Despite the real, urgent threats to ESCERs posed by the COVID-19 crisis, the IACHR and the OSRESCER noted that this is also an extraordinary opportunity for states to encourage urgent reforms to close the divides and inequalities in the Americas and focus their responses on ensuring people’s effective enjoyment of ESCERs, without discrimination. They called on all states in the Americas to act to achieve this and noted that they are available to provide support for these efforts and to identify best practices to guarantee that people living in poverty or extreme poverty can enjoy their ESCERs.

In view of this, in addition to the recommendations set out in Resolution 1/2020, the IACHR and the OSRESCER also recommend that states do the following:

1. Ensure that public policies are urgently implemented with the specific aim of protecting the ESCERs of people living in poverty, extreme poverty, and those at risk of joining this group during the pandemic and its aftermath, and to strengthen ongoing monitoring of the effectiveness and scope of these policies and the processes of generating, mobilizing, and adequately distributing economic resources to defend these groups and prevent them from becoming even more vulnerable to violations of their rights. States must pay special attention to ensuring that measures and actions to protect ESCERs reach target populations and are effectively implemented.
2. Expressly include human rights impact assessments in their economic decisions and fiscal policy strategies, ensuring that they focus on securing financing to protect ESCERs and that populations living in poverty or extreme poverty can enjoy these rights, taking women’s historical lack of economic autonomy and their central role in care work particularly into account. Specifically, as a tool for achieving this end, fiscal policies should be fair, progressive, and should guarantee an equitable redistribution of wealth that focuses on implementing human rights.
3. Implement urgent, concrete, transparent measures to comply with states’ obligation to cooperate to safeguard human rights, particularly the ESCERs of people living in poverty or extreme poverty during the COVID-19 pandemic.
4. Avoid compromising other states’ capacities to respond to the COVID-19 pandemic and protect the ESCERs of those who are at greatest risk from the crisis, and ensure that their actions as individual states or as part of international institutions do not cause harm outside their territories or prompt transnational violations of these rights.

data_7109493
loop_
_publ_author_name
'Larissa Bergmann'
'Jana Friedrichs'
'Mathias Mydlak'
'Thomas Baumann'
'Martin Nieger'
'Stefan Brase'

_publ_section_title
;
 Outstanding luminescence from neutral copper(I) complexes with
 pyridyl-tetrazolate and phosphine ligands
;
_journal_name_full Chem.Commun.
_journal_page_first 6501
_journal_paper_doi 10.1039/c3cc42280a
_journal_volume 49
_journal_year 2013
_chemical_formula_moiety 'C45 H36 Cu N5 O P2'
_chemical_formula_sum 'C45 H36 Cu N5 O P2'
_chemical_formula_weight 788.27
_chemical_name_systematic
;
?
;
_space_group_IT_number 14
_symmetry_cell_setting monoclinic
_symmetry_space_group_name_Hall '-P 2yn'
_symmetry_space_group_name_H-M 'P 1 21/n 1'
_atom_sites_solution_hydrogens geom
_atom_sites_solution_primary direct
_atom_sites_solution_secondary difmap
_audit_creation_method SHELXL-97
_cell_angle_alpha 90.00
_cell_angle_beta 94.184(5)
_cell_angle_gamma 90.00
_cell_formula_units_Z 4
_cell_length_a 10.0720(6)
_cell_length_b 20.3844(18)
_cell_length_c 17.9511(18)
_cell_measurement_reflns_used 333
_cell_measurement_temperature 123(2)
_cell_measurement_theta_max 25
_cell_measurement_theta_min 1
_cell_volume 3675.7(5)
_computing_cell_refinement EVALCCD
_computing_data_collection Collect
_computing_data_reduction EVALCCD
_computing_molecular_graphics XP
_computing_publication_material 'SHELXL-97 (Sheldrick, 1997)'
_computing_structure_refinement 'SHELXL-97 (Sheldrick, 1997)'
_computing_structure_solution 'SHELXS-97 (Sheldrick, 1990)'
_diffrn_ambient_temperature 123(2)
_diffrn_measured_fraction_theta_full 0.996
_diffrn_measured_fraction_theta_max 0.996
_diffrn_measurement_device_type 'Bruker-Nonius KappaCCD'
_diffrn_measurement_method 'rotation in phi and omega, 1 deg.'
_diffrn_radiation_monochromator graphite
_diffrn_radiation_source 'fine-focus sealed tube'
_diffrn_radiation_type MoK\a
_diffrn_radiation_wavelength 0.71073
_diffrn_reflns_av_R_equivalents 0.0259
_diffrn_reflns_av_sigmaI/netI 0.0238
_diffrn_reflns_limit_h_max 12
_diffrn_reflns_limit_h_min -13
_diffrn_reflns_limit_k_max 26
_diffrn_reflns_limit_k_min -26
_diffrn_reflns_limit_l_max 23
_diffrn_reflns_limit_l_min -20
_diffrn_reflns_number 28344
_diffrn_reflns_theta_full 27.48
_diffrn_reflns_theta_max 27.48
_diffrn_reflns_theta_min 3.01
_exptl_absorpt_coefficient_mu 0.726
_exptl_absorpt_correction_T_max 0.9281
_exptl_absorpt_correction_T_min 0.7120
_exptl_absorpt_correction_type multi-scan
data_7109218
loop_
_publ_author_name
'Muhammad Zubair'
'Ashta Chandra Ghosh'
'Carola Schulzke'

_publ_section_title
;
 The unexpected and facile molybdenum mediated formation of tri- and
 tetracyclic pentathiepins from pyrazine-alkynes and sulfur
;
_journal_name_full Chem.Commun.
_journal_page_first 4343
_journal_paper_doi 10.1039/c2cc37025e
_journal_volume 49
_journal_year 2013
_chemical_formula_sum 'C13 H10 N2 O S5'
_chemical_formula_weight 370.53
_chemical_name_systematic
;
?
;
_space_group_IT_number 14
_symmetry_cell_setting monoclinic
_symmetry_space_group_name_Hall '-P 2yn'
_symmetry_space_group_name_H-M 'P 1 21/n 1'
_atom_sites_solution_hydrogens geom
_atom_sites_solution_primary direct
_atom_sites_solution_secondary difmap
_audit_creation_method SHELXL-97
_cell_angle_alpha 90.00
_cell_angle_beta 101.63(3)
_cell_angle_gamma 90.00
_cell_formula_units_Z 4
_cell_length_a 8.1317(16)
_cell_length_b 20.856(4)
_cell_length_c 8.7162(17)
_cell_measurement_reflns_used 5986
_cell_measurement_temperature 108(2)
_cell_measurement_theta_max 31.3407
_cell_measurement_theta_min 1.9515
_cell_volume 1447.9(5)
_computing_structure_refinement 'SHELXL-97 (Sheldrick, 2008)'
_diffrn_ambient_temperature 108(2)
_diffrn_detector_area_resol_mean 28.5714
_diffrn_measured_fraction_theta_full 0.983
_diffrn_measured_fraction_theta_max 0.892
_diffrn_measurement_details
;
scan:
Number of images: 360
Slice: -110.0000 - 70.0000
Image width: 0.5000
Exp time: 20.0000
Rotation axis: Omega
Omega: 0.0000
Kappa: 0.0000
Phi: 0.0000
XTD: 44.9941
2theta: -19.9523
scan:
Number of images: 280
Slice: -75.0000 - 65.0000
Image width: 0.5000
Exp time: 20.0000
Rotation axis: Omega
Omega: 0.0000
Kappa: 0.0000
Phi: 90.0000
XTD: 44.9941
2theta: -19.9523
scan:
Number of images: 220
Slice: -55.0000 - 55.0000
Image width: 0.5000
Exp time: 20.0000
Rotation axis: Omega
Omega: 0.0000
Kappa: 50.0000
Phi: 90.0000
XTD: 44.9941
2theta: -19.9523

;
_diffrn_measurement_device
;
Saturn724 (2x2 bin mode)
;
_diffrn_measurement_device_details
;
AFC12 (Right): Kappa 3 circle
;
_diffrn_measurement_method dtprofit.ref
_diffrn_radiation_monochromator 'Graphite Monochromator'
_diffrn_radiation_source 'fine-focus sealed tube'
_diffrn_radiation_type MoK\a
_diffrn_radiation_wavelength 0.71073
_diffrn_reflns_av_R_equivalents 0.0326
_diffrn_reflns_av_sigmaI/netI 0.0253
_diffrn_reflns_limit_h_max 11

5. Secure sufficient funding to guarantee the right to health of individuals and groups who are living in poverty and extreme poverty during the pandemic without discrimination, prioritize the financing of public health in their national budgets, and take firm steps to guarantee universal access to health, including mental health.
6. Step up efforts to protect the rights to work, food, and drinking water and strategies to access adequate social protection, including the possibility of a basic income, by prioritizing populations living in poverty and extreme poverty.
7. Implement specific guarantees around the right to education that contemplate the situation of people living in poverty and extreme poverty, ensuring that factors such as availability, accessibility, acceptability, and quality are contemplated by mechanisms promoting distance learning and internet access during the COVID-19 pandemic, and ensuring that private educational institutions are appropriately regulated and monitored and implement accountability processes.
8. Adopt emergency measures to mitigate the disproportionate risks jeopardizing the rights to decent housing, drinking water, and sanitation for people living in poverty, people living on the streets, and those in informal settlements, while simultaneously implementing actions from a human rights perspective that will bring lasting solutions for these groups.
9. Ensure that mechanisms for accountability and access to justice are in place during the pandemic to respond to potential violations of the human rights of people living in poverty, particularly ESCERs, including violations committed by private stakeholders and corruption or arrest on the part of the state to the detriment of their human rights.

The OSRESCER is an office of the IACHR that was specifically created to support the IACHR in fulfilling its mandate to promote and protect economic, social, cultural, and environmental rights in the Americas.

A principal, autonomous body of the Organization of American States (OAS), the IACHR derives its mandate from the OAS Charter and the American Convention on Human Rights. The Inter-American Commission has a mandate to promote respect for and to defend human rights in the region and acts as a consultative body to the OAS in this area. The Commission is composed of seven independent members who are elected in an individual capacity by the OAS General Assembly and who do not represent their countries of origin or residence.

No. 124/20